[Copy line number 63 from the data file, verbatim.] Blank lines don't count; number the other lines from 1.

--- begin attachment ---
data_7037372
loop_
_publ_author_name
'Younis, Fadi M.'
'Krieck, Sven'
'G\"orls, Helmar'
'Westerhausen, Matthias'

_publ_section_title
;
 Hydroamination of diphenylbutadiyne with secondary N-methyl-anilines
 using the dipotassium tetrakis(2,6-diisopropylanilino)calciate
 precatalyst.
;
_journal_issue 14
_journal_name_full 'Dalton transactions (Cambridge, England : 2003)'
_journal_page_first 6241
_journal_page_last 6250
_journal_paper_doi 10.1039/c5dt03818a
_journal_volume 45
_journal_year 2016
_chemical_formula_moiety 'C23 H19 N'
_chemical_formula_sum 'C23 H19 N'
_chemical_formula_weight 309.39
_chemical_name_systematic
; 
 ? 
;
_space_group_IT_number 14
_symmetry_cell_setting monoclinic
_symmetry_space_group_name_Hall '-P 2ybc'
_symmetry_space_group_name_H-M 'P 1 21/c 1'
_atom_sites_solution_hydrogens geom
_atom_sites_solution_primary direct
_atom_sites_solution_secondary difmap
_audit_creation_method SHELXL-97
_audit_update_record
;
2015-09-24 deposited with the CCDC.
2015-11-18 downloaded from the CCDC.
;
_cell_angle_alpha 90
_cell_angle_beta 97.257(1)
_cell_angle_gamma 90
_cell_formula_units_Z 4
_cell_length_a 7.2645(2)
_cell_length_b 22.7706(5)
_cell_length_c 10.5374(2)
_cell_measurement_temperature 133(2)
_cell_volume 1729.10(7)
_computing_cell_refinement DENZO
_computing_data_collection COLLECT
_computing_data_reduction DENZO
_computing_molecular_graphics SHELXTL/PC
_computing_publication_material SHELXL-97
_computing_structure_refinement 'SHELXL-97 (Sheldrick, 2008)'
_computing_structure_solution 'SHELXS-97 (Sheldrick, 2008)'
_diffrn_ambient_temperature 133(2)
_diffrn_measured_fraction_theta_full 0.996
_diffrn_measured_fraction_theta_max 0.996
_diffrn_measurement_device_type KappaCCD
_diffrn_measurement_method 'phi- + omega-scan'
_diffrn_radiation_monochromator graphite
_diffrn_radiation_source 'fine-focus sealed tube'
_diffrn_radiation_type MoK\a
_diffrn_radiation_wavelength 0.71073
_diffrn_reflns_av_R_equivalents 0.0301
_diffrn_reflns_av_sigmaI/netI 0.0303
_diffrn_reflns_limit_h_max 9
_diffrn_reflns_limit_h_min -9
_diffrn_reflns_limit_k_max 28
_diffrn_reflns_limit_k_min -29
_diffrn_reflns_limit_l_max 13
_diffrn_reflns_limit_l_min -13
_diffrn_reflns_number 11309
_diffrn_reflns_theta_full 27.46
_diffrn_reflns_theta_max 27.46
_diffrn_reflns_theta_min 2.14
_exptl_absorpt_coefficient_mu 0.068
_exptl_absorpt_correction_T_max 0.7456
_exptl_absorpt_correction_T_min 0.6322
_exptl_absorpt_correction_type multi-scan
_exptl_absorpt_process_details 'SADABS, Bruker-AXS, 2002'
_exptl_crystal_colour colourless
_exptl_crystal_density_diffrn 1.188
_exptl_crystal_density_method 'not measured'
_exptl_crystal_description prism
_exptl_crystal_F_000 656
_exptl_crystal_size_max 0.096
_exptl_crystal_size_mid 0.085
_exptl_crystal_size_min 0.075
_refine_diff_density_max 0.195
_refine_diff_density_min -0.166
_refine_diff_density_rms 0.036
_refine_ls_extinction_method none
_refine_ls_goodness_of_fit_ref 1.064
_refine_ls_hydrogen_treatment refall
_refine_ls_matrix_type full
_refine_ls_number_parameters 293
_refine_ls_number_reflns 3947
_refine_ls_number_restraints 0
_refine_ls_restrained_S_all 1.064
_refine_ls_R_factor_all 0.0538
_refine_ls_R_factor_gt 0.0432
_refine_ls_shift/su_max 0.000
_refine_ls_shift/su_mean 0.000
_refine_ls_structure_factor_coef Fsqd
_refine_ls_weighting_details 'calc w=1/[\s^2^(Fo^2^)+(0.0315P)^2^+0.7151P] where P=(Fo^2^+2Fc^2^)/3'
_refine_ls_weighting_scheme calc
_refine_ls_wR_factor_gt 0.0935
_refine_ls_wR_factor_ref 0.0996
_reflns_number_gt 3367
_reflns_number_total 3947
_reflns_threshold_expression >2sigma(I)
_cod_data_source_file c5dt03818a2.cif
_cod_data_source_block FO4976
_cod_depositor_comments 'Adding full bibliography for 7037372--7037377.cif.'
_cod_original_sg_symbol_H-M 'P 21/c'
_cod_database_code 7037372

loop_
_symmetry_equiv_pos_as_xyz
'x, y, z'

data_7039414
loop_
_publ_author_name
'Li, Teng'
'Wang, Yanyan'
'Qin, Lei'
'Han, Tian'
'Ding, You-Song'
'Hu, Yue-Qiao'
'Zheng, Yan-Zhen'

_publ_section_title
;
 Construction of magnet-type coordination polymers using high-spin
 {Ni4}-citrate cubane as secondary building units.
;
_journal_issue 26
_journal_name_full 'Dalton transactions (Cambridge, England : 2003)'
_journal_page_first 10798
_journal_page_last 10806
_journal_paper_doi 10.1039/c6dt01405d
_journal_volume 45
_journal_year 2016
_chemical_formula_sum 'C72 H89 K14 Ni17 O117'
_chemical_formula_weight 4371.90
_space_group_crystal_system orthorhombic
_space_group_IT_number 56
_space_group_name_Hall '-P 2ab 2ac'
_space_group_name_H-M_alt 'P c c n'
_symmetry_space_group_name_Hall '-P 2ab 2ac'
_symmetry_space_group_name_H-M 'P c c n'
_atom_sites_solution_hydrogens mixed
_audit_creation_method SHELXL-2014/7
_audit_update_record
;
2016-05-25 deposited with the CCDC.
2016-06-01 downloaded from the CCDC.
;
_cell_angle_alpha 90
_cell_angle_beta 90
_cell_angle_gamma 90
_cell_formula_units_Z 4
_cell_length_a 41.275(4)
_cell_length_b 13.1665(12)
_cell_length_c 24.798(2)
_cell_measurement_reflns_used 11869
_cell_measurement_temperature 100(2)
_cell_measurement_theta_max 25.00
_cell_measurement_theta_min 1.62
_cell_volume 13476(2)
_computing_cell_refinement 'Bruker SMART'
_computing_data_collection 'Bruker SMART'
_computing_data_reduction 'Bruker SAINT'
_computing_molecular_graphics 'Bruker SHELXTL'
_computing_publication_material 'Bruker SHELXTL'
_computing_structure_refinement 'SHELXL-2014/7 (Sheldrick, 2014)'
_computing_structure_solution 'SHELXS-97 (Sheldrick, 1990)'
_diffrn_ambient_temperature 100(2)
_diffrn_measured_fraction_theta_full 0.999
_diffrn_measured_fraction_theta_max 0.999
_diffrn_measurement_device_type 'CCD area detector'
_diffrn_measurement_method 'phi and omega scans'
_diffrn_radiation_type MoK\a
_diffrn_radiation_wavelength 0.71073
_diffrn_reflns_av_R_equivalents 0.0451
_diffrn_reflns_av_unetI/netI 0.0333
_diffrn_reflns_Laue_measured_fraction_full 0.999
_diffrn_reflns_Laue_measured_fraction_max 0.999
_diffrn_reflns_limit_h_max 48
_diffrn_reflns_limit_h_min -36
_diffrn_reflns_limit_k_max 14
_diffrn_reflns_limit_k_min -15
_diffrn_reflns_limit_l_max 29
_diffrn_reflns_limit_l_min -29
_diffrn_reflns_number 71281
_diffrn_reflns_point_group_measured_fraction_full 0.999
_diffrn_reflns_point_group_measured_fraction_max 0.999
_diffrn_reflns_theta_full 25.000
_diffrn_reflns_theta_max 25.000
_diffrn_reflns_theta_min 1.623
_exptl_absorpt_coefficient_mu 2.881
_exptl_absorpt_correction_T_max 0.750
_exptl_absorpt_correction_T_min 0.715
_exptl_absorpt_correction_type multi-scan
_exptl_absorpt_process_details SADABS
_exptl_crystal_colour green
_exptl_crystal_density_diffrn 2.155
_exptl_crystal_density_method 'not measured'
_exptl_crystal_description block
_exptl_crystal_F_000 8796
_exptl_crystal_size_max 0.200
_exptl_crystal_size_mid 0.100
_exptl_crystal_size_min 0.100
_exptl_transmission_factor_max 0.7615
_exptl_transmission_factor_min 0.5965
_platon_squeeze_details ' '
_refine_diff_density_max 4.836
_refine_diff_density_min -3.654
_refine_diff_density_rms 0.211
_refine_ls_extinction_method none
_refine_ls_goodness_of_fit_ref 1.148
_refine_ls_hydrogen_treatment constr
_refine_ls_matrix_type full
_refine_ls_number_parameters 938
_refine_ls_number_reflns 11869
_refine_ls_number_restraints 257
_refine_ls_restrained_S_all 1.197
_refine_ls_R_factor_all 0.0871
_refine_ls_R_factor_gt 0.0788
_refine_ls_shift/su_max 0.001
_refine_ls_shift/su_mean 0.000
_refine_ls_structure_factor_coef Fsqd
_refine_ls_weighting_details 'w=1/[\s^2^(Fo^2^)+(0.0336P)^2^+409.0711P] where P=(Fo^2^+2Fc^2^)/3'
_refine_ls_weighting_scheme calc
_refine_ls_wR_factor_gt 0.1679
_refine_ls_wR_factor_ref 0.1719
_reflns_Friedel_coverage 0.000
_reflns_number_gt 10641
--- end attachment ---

_diffrn_radiation_source 'fine-focus sealed tube'